By Robert L. Mack
The tales contained during this "store condominium of creative fiction" begin a trend of literary reference and impression which this present day is still as robust and excessive because it used to be during the eighteenth and 19th centuries. Sinbad, Ali Baba, Aladdin: all make their visual appeal right here. This version reproduces in its entirety the earliest English translation of the French orientalist Antoine Galland's Mille et une Nuits (1001 Nights), which remained for over a century the one English translation of the tale cycle, influencing an incalculable variety of writers. furthermore, it deals the whole textual content or the stories supplemented via vast explanatory notes and plot summaries, that are quite important as those expansive tales are complicated and interwoven.
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Extra resources for Arabian Night's Entertainments (Oxford World's Classics)
No, no, says the genie, persisting in his resolution, I must kill thee, since thou hast killed my son; and then taking the merchant by the arm, threw him with his face upon the ground, and lifted up his scymitar to cut off his head. The merchant, all in tears, protested he was innocent, bewailed his wife and children, and spoke to the genie in the most moving expressions that could be uttered. The genie, with his scymitar still lifted up, had so much patience, as to hear the wretch make an end of his lamentations, but would not relent.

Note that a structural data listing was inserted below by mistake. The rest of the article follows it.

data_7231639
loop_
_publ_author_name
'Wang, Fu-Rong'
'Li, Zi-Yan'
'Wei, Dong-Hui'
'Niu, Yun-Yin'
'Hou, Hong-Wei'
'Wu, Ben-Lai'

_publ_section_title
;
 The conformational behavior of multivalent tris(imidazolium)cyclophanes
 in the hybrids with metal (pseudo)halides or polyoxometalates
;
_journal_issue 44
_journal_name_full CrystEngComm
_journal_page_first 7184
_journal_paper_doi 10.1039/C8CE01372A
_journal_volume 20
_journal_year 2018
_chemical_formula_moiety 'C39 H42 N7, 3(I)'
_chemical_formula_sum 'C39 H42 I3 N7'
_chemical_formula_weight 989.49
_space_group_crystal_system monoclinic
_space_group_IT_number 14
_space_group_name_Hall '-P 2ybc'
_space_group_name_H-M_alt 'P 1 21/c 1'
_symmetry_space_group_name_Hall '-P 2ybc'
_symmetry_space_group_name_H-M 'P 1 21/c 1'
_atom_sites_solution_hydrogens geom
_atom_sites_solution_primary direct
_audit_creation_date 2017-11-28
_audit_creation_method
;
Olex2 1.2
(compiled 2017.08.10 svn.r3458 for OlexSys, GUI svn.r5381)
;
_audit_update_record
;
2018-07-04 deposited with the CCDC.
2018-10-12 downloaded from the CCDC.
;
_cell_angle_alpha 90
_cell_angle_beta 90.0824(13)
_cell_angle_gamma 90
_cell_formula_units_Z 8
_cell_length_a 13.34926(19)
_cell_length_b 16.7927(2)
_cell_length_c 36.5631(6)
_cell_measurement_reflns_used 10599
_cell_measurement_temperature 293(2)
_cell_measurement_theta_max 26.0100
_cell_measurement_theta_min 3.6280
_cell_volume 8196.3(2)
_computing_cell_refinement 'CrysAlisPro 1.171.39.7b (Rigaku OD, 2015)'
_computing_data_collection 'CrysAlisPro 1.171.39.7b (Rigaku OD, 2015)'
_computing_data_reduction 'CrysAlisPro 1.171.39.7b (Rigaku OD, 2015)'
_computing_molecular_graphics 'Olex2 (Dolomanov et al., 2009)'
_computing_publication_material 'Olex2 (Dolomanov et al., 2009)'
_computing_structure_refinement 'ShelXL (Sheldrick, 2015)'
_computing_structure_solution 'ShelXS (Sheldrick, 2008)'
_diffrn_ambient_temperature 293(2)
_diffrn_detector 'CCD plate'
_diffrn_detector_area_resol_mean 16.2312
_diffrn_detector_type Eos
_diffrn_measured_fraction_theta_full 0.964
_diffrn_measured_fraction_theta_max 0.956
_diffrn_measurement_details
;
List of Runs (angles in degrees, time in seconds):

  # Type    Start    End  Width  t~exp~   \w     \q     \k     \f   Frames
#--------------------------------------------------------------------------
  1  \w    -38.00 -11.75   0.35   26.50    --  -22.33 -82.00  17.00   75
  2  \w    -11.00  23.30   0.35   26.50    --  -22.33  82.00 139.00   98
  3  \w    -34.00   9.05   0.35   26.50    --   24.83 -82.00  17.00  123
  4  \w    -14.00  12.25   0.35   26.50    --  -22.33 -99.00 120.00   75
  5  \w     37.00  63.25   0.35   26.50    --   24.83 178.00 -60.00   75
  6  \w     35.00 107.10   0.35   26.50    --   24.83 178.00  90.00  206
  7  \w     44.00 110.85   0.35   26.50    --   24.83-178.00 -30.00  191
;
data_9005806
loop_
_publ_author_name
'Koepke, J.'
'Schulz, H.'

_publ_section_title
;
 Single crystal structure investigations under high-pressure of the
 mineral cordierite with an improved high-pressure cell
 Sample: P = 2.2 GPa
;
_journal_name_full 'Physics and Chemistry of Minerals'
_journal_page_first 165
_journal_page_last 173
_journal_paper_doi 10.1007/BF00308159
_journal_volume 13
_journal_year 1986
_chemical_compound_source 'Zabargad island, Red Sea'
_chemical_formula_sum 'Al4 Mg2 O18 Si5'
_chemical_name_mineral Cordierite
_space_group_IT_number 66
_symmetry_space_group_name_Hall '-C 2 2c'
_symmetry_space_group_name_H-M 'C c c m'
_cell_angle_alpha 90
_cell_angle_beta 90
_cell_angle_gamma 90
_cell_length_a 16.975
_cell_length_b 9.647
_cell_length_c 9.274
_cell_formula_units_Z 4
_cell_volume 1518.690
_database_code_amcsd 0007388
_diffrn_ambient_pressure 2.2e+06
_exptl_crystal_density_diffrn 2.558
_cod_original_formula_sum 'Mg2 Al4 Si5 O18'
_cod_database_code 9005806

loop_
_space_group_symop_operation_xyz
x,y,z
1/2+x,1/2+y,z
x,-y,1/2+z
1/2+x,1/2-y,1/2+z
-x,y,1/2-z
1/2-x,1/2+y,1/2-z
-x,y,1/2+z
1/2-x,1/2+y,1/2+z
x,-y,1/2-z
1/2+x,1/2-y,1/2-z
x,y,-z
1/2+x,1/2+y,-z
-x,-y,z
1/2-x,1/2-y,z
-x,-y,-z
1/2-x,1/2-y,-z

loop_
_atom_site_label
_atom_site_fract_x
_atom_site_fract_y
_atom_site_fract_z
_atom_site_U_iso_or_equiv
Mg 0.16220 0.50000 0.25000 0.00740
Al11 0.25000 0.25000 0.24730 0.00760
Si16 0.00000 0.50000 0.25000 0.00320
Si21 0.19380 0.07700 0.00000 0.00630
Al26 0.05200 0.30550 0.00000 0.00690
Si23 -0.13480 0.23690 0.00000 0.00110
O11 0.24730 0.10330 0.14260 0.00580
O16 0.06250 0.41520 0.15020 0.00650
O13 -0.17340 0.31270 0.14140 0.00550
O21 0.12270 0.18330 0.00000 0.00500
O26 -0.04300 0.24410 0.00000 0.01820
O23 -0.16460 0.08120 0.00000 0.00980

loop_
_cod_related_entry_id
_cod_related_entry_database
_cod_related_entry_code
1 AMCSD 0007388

The sultan, without staying till Scheherazade asked him leave, bid her make an end of the story of the Genie and the Merchant, for he longed to hear the issue of it; upon which Scheherazade spoke, and continued the story as follows. THE SECOND NIGHT. WHEN the merchant saw that the genie was going to cut off his head, he cried out aloud, and said, For heaven's sake, hold your hand! allow me one word, be so good as to grant me some respite: allow me but time to bid my wife and children adieu, and to divide my estate among them by will, that they may not go to law with one another after my death; and when I have done so, I will come back to the same place, and submit to whatever you shall please to order concerning me.
Next day the two princes set out with all their retinue: they arrived at the place of encampment, and staid there till night. Then Schahriar called his grand visier, and without acquainting him with his design, commanded him to stay in his place during his absence, and to suffer no person to go out of the camp upon any account whatever. As soon as he had given this order, the king of Grand Tartary and he took horse, passed through the camp incognito, returned to the city, and went to Schahzenan's apartment.
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